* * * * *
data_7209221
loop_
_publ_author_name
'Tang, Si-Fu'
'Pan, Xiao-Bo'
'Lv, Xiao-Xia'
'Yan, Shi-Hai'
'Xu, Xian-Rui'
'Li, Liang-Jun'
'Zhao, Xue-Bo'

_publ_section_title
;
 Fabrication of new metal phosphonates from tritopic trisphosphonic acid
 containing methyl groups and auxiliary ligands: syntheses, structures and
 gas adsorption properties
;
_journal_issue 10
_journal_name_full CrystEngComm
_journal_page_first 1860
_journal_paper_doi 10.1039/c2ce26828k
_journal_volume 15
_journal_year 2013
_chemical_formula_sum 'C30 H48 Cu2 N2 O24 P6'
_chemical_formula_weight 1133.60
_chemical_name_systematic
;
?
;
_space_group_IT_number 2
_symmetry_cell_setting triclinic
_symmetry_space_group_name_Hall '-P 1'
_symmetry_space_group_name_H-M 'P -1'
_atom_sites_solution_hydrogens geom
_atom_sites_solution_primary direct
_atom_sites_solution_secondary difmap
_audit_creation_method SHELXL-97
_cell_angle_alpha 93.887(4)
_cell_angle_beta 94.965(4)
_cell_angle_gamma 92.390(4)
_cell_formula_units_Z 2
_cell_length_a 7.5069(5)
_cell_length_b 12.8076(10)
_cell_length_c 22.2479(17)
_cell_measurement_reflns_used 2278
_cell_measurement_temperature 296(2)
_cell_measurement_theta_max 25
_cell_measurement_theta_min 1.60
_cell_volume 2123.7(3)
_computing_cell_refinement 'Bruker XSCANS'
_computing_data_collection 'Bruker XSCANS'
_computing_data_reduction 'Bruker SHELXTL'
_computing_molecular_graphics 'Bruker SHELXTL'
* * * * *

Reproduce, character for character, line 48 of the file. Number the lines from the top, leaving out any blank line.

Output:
_cell_volume 2123.7(3)